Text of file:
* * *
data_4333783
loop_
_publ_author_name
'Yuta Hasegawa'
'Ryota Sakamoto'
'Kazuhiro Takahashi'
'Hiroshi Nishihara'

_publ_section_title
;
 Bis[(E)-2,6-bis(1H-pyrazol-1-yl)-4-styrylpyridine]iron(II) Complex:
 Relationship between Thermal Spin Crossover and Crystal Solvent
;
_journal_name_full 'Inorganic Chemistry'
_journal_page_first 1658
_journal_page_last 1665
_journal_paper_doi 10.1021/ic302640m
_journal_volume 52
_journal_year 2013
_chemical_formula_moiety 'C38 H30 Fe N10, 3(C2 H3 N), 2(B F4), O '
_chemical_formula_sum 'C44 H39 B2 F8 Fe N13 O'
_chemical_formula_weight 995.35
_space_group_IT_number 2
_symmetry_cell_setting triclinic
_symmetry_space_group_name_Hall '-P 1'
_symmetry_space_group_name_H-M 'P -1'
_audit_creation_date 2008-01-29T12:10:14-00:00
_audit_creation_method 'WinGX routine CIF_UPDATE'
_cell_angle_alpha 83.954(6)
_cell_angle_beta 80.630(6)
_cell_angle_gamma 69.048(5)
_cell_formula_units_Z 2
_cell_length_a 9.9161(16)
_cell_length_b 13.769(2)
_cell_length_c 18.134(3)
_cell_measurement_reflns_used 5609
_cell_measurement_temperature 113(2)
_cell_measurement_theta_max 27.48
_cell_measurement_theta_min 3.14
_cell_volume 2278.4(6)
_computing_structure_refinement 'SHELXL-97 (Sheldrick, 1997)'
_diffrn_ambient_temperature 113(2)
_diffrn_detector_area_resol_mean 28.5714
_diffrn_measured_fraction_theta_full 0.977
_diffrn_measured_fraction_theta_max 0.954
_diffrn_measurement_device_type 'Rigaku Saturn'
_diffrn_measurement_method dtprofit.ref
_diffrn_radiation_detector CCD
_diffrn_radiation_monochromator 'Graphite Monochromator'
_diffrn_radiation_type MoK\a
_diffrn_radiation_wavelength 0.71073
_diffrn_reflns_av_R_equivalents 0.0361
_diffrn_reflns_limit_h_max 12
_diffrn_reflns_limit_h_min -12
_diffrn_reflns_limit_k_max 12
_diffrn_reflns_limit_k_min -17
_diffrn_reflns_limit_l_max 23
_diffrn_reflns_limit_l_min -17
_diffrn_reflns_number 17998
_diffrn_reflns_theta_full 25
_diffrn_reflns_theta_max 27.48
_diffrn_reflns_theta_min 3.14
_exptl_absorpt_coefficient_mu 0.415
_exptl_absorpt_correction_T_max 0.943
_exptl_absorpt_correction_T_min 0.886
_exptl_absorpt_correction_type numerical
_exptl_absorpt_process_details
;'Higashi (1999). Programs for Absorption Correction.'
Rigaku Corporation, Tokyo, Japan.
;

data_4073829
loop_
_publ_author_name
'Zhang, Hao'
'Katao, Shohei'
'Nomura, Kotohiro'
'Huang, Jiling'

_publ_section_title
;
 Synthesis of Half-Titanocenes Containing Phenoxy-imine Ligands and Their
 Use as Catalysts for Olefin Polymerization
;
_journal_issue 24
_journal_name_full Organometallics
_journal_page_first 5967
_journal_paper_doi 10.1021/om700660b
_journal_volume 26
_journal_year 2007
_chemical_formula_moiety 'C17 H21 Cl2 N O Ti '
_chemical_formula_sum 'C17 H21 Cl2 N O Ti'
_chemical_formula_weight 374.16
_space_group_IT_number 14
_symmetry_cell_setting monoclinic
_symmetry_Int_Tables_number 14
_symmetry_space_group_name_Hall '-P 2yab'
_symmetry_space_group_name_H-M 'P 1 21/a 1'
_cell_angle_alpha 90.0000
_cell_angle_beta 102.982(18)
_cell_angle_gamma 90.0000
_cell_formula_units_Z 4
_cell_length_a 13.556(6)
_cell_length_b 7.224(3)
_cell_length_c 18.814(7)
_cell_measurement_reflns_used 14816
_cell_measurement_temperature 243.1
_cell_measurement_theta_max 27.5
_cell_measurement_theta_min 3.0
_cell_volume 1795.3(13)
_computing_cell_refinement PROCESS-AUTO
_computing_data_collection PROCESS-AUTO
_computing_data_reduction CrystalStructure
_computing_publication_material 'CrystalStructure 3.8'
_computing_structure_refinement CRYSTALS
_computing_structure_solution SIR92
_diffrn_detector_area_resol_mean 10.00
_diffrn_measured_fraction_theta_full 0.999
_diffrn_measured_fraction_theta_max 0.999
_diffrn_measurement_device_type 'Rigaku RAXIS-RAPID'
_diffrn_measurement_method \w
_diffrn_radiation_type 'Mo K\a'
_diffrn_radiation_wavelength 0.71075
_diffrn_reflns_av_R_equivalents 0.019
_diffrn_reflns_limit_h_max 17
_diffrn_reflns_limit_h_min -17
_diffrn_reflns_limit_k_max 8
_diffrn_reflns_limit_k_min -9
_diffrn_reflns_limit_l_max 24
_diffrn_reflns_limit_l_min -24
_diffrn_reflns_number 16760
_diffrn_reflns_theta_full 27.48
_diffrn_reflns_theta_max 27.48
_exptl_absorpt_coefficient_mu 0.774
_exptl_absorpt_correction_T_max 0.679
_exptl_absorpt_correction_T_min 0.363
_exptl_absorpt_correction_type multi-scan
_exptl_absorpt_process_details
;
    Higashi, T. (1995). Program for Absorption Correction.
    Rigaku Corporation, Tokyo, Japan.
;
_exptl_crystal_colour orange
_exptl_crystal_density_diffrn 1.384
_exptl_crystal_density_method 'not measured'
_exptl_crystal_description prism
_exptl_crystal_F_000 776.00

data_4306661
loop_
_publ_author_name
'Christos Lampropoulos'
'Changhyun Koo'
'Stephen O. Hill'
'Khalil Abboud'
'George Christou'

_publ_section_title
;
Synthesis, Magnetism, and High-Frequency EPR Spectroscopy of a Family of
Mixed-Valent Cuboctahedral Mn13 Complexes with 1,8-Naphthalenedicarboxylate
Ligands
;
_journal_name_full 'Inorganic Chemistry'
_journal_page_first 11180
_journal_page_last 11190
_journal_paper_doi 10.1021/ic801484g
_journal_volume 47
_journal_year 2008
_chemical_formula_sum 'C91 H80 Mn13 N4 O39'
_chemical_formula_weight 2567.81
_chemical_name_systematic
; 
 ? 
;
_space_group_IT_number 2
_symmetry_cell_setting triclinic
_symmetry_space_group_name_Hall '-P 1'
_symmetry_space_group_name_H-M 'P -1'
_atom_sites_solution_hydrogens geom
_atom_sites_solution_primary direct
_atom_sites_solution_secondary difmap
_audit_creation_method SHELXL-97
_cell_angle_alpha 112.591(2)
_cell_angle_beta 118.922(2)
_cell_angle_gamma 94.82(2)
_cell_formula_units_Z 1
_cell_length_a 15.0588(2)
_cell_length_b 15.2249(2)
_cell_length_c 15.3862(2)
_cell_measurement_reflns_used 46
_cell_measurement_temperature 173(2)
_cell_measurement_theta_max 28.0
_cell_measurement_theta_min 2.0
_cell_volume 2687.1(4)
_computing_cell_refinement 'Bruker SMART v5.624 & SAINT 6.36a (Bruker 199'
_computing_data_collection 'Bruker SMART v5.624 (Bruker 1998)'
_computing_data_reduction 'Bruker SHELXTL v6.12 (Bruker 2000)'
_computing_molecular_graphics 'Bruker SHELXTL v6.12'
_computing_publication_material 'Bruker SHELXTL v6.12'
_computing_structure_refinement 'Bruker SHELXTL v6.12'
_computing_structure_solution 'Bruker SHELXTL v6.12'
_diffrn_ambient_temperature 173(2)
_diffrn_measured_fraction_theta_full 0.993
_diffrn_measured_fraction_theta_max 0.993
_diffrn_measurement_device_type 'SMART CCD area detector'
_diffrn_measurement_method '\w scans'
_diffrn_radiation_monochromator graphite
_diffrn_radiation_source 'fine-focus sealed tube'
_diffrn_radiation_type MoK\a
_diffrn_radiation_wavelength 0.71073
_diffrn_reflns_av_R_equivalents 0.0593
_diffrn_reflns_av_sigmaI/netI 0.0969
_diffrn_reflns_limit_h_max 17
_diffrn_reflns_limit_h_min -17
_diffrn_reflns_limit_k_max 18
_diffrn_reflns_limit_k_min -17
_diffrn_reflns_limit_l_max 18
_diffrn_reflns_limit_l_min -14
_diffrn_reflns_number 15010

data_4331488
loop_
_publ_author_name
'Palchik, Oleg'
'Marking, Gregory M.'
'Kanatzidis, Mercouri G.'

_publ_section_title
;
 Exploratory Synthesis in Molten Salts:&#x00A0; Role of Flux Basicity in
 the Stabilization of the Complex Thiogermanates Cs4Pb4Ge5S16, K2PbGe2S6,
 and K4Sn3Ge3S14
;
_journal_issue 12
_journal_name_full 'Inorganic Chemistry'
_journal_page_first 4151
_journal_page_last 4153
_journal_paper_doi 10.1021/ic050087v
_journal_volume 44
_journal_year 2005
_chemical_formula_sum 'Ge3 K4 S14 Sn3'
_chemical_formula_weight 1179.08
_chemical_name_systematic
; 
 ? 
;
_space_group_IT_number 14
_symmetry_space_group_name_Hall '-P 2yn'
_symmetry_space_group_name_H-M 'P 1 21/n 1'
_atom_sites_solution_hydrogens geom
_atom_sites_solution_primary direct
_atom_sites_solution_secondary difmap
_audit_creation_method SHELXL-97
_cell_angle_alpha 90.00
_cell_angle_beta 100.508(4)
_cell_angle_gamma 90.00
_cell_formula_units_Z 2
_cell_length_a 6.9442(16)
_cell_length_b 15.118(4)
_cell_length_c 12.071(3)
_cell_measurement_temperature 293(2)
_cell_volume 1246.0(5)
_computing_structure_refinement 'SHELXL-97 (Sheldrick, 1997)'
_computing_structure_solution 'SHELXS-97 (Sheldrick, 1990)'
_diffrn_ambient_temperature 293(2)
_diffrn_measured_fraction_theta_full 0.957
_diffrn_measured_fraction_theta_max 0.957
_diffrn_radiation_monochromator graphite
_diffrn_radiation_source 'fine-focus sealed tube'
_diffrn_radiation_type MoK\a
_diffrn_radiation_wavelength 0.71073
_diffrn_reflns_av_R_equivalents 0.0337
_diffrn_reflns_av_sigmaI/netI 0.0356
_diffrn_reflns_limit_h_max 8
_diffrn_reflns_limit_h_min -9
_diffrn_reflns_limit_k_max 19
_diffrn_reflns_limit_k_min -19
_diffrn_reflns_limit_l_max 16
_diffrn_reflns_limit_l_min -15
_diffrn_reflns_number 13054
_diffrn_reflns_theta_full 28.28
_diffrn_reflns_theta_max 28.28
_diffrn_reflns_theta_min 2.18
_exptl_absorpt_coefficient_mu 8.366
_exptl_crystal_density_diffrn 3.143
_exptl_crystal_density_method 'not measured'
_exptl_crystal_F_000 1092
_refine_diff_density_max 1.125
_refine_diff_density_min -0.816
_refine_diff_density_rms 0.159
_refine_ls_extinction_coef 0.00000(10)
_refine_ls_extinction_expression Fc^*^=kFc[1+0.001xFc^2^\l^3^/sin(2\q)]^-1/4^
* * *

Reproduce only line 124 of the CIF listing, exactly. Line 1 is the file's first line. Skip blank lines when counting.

_diffrn_reflns_limit_k_max 8